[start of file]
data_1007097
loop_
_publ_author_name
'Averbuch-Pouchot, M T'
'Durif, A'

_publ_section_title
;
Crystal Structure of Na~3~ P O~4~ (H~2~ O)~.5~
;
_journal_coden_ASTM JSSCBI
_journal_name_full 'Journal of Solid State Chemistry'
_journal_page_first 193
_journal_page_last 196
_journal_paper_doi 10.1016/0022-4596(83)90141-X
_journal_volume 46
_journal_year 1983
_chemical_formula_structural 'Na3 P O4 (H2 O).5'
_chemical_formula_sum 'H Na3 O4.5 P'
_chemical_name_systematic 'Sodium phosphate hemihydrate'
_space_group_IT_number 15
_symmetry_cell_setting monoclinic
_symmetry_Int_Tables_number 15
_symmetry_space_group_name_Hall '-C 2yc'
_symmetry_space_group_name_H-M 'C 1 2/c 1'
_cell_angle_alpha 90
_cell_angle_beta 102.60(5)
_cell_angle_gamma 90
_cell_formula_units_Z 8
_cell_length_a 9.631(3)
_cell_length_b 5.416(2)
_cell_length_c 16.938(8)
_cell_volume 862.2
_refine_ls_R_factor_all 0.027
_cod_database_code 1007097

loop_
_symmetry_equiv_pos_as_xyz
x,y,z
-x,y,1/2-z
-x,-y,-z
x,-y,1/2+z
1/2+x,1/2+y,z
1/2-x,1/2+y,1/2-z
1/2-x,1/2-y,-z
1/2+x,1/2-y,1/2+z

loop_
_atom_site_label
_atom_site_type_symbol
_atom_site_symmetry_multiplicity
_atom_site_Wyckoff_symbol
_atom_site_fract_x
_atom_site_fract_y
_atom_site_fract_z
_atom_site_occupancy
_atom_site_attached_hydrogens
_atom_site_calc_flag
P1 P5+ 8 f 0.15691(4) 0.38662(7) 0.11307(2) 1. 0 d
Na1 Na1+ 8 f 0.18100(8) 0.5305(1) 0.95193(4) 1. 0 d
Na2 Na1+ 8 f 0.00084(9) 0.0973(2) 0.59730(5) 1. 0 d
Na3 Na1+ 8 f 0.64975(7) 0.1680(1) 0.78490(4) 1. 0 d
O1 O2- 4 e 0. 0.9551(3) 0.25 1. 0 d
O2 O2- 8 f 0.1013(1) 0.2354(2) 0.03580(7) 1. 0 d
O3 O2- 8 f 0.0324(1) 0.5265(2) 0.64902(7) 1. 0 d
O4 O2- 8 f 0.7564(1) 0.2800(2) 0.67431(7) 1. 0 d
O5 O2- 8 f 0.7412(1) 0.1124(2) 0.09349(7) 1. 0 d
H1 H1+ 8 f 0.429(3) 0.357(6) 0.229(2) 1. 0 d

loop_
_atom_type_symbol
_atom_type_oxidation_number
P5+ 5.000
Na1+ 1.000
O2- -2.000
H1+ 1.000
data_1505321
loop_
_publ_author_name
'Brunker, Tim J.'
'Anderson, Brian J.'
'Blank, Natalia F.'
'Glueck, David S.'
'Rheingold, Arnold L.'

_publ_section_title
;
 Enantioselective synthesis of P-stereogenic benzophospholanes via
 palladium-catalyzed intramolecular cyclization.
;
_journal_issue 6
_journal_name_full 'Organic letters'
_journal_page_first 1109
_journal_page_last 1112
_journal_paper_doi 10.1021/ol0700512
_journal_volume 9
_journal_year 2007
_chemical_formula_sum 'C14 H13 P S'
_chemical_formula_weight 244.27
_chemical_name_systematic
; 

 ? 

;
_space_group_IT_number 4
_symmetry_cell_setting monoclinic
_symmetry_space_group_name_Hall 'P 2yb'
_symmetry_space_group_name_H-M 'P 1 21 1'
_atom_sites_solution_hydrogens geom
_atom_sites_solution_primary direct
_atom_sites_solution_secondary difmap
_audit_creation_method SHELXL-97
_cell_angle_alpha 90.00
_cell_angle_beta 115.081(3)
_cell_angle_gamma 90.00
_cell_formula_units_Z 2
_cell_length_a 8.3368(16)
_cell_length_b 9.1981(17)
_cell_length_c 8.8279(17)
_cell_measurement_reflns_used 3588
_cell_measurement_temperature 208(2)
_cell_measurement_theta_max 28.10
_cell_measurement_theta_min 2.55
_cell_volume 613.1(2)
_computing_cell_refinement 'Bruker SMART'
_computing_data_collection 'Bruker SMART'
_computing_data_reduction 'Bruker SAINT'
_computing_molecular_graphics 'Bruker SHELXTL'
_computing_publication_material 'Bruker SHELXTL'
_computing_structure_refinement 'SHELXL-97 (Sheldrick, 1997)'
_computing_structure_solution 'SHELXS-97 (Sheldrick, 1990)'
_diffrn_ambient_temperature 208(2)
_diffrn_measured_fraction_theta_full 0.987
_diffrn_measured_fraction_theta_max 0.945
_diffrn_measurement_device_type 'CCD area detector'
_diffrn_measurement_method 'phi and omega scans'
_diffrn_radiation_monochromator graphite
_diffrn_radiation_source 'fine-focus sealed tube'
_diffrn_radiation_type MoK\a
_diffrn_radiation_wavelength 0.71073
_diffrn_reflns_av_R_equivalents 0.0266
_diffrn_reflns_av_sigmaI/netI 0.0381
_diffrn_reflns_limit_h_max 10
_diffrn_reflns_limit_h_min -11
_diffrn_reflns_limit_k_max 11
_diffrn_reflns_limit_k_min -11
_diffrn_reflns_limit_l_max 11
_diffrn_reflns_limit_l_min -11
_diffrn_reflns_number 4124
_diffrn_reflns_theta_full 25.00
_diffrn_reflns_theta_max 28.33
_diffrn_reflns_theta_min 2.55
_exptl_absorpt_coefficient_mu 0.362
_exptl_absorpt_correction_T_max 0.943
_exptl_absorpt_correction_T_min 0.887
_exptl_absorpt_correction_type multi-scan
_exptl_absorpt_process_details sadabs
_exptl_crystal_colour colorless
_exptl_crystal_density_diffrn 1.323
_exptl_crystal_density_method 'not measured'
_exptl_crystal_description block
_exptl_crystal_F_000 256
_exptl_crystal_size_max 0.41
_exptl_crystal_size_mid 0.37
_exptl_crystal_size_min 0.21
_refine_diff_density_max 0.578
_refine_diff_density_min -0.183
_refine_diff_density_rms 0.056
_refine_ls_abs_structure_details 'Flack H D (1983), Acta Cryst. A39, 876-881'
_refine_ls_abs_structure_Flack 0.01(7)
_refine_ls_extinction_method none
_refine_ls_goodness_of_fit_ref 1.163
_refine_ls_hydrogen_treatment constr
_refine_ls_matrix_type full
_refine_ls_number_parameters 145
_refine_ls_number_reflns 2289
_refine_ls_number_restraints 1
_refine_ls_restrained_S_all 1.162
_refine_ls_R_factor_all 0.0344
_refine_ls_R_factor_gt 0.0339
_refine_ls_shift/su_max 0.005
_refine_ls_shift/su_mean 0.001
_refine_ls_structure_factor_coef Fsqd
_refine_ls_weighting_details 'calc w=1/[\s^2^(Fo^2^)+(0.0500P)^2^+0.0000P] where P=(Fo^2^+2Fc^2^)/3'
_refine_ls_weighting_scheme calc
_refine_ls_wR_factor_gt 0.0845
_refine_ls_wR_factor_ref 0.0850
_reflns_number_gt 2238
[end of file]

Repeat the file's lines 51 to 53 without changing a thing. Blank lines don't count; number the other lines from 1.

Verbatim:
_atom_site_fract_y
_atom_site_fract_z
_atom_site_occupancy